Fast-forward to Heavy Metal Parking Lot: the truck parked near us is blasting Metallica’s Ride the Lightning (my favorite Metallica album) when we pull up, and as “Creeping Death” ends and “The Call of Ktulu” begins, I mention to Sheila how excited I am that I’ll get to hear “The Call of Ktulu” before going in to see Iron Maiden. As the words leave my lips, they shut off the Metallica and start playing some horrible bullshit with lyrics about getting gonorrhea from a Thai prostitute. As this wretched excuse for music is playing, we begin to hear Bruce Dickinson’s voice rising over everything else as he sings the soft opening to “Afraid to Shoot Strangers” for soundcheck. The noise coming from the right side of my car fades into the background, and nothing else matters.
Fast-forward to the pavilion: I’ve purchased two shirts and have tucked them into my belt for safe-keeping (a prior trip to St. Louis that ended in a lost t-shirt kept me very aware of my t-shirts on this trip). The projected extra-humid weather seems to have somehow avoided our area, and a pleasant breeze is blowing through the venue. Megadeth is set to take the stage at 7:30, and I’m not very excited, as I assume they’ll be playing a bunch of newer songs, and that Dave Mustaine will be talking a lot. The lights go down and the band blasts into “Hangar 18”, followed by “Wake Up Dead”, followed by “In My Darkest Hour”, all before Mustaine even opens his mouth to speak. When he finally starts to talk, I yell “Don’t talk, David, just play your songs!” Some people around us laugh, and a guy in a Maiden shirt sitting in front of me (whose wife is wearing a denim vest with a Faster Pussycat patch on the back) turns around and says, “Right? He talks way too fuckin’ much!” More about that couple later, though.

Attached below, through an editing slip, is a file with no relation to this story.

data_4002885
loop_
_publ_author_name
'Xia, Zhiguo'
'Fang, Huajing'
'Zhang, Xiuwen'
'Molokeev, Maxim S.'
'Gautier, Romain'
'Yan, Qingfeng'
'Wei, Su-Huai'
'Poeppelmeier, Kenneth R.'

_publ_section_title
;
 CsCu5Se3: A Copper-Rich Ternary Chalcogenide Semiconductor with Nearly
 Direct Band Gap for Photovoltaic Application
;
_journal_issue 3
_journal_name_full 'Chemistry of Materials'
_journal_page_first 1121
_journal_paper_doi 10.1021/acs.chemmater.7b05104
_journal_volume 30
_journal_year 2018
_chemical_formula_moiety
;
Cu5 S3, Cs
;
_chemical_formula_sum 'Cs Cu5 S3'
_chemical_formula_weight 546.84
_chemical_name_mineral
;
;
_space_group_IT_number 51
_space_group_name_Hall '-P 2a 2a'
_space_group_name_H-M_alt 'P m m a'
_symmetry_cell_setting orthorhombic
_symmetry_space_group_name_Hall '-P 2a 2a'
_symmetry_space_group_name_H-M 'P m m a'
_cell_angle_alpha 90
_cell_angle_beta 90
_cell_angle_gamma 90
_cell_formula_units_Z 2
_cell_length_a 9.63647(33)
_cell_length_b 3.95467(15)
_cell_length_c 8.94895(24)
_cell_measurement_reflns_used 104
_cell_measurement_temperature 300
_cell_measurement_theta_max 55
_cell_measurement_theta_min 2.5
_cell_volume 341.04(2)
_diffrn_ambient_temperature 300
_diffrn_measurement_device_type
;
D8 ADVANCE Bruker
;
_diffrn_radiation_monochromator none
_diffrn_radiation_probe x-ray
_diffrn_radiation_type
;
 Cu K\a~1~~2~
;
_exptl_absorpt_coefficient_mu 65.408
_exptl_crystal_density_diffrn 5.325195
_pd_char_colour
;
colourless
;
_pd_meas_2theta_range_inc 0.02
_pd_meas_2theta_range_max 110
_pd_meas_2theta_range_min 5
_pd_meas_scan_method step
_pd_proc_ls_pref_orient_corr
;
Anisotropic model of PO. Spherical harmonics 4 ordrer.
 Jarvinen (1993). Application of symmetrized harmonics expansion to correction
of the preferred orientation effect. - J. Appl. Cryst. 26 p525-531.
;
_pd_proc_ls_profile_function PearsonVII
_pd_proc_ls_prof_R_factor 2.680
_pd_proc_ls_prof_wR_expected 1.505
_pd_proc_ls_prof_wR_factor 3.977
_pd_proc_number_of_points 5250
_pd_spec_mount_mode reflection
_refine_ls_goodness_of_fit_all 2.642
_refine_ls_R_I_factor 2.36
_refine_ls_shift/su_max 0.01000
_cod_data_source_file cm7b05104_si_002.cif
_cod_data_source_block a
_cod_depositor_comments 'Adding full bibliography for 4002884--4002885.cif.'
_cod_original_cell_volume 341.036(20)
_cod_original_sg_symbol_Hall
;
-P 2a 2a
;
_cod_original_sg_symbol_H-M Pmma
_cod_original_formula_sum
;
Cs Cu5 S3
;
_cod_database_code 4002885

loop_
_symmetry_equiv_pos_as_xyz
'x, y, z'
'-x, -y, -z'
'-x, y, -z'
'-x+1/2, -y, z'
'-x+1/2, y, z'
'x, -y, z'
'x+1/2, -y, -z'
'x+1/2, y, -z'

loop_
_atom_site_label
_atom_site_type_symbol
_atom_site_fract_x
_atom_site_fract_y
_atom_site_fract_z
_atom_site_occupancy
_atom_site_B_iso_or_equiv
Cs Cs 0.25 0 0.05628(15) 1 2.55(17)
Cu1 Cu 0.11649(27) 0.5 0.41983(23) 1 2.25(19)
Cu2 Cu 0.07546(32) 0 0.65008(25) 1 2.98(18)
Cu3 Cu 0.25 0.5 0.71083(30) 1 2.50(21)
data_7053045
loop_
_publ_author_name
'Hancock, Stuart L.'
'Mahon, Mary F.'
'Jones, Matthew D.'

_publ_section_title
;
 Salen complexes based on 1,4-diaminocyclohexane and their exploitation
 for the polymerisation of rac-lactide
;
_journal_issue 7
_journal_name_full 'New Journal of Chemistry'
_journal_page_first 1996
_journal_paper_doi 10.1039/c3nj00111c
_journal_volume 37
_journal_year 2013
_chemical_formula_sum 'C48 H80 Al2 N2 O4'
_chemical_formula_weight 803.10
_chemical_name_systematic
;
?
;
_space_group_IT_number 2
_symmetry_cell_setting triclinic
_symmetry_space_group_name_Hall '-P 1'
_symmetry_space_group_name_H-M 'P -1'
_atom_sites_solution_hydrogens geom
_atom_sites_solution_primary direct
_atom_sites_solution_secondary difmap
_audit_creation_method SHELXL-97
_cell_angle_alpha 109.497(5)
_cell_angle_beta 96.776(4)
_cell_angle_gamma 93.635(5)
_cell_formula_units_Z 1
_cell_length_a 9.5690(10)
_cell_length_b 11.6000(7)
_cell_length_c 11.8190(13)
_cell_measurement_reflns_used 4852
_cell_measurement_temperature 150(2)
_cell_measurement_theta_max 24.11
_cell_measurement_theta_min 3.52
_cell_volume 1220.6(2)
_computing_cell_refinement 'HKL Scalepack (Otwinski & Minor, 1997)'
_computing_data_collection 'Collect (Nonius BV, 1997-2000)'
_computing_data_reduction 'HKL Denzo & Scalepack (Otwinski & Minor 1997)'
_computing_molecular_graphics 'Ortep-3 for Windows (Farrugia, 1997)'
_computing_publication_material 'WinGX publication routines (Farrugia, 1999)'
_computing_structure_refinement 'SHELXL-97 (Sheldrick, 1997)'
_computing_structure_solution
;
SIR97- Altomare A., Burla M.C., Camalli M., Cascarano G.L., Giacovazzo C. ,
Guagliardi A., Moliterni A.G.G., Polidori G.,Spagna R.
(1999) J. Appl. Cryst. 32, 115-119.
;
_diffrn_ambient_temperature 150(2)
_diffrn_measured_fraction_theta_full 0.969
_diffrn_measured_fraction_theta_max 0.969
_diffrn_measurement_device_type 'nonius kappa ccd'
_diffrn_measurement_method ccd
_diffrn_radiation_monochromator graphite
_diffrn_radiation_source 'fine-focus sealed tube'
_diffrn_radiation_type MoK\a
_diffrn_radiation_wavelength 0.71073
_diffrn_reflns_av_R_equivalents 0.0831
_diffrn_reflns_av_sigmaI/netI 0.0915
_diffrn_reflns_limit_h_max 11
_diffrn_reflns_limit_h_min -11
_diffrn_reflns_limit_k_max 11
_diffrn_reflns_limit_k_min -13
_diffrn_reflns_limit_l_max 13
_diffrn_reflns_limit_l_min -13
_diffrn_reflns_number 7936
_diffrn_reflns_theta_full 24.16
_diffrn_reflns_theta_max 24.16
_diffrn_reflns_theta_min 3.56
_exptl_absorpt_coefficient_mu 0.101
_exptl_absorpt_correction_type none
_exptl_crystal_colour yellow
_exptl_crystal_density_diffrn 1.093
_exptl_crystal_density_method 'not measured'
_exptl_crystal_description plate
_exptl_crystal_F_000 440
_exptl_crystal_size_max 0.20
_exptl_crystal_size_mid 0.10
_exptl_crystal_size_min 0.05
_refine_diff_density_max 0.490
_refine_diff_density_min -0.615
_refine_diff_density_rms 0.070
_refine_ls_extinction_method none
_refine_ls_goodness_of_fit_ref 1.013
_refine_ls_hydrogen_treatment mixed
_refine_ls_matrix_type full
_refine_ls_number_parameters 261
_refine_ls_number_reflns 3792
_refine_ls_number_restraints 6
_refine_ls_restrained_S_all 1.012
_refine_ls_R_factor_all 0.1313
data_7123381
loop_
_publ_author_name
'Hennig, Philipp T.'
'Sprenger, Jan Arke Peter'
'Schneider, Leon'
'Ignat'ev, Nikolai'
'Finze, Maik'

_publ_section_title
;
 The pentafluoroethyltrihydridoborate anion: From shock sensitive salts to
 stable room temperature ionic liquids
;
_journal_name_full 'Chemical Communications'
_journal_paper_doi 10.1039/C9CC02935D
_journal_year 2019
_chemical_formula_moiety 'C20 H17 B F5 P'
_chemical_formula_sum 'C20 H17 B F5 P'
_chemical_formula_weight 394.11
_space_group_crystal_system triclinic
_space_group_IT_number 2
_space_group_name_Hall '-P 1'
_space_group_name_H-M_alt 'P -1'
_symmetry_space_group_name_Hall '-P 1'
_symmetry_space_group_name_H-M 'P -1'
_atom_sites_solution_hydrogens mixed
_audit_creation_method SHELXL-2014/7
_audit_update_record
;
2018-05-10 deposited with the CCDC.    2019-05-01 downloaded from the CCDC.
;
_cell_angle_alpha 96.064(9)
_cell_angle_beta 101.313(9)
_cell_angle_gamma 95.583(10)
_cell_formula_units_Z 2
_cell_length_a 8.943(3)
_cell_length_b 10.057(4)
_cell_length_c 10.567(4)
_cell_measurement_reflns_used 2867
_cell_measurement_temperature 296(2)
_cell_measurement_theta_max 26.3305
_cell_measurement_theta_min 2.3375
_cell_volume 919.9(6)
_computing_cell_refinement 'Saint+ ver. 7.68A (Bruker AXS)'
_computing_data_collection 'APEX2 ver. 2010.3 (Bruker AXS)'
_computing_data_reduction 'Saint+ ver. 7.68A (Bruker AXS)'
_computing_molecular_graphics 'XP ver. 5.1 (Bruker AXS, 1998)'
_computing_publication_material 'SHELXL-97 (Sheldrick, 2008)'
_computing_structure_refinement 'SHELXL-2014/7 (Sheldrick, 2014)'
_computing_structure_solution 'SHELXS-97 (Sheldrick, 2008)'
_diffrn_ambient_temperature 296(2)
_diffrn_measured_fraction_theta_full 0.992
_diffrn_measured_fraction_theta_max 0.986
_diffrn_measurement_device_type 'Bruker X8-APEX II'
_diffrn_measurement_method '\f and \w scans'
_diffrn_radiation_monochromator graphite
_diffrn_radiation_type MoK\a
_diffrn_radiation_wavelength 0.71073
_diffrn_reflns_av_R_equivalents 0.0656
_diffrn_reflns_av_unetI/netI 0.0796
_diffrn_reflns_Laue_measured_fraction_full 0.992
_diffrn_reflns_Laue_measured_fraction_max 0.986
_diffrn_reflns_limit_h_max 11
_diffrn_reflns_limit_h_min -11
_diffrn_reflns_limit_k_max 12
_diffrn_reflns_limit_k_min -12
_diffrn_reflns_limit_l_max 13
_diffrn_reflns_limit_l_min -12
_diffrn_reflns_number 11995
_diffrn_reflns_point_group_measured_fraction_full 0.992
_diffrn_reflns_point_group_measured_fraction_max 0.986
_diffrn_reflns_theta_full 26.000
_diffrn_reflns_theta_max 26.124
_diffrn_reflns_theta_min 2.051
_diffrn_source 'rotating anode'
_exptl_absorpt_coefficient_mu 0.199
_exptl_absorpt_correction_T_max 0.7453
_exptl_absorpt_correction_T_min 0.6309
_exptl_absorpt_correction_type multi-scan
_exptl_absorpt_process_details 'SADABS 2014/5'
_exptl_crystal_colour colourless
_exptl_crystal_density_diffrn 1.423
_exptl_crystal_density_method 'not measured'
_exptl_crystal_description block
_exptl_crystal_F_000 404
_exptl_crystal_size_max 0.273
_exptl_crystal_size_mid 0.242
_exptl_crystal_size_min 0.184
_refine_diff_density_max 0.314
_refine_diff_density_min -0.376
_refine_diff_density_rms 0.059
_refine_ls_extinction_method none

Megadeth then plays “Sweating Bullets”, which I’m not crazy about (although it’s still better than anything from United Abominations) followed by “a song from our new album”, during which I took a pee break. I come out of the restroom to hear “Tornado of Souls” beginning, and I run back to the pavilion only to find that I don’t have my ticket with me! Luckily, our seats are pretty close to the entrance, and I was able to get a dude behind Sheila to get her attention so she could slip her ticket to me, and I was safely back in. As “Tornado of Souls” ends, Sheila sees my ticket on the ground under my seat and a dude behind me hands it to me, so that no further problems might arise. Thank you, anonymous stranger!
Megadeth continued on, playing “Peace Sells”, followed by “Symphony of Destruction”, followed by “Holy Wars…The Punishment Due”, and just like that, Megadeth 2013 were finished – no unnecessary banter from Mustaine, only one terrible song, and the band sounded phenomenal! Then Mustaine came back out and said “You’ve been great, we’ve been Megadeth!” which I thought was pretty funny, but then he began to play air guitar to the song playing through the PA, and he never once mentioned the fact that they were opening for Iron Fucking Maiden. I’ve never heard an opening act not ask the crowd if they’re ready for the headliner, or tell the crowd to get ready for the headliner, or mention how cool it is to be opening for the headliner, or something of that nature. And so, Dave Mustaine blew his chance to redeem himself in my eyes, which is something about which he should care deeply. Also, he ignored my request/demand to play “The Conjuring”.
After Megadeth was off the stage, a guy a couple of rows behind us very loudly (and drunkenly) proclaimed that “when I bought this fuckin’ ticket, I honest-to-God thought Megadeth was the headliner! I came to see the American band, not those British fucks!” and as he walked down the stairs out of the pavilion, I turned to his friends and said, “Does that mean he’s leaving?” They laughed, but their eyes told me that they were not amused with their belligerent friend.
Back to the couple in front of us: between sets, Sheila struck up a conversation with them, and told them how excited I was to be there, and that we were celebrating our anniversary (which is next month, be we were celebrating early), and we found out that they drove in from fucking Baltimore to see Maiden for their 16th wedding anniversary. They had both seen Maiden many times before, but that was their first time seeing Megadeth. The dude and I discussed how much Megadeth used to rule, and how much Dave Mustaine sucks as a person now, and he told me how excited he was for me to be seeing Iron Maiden live for the first time, and how excited he was to be there for my first time.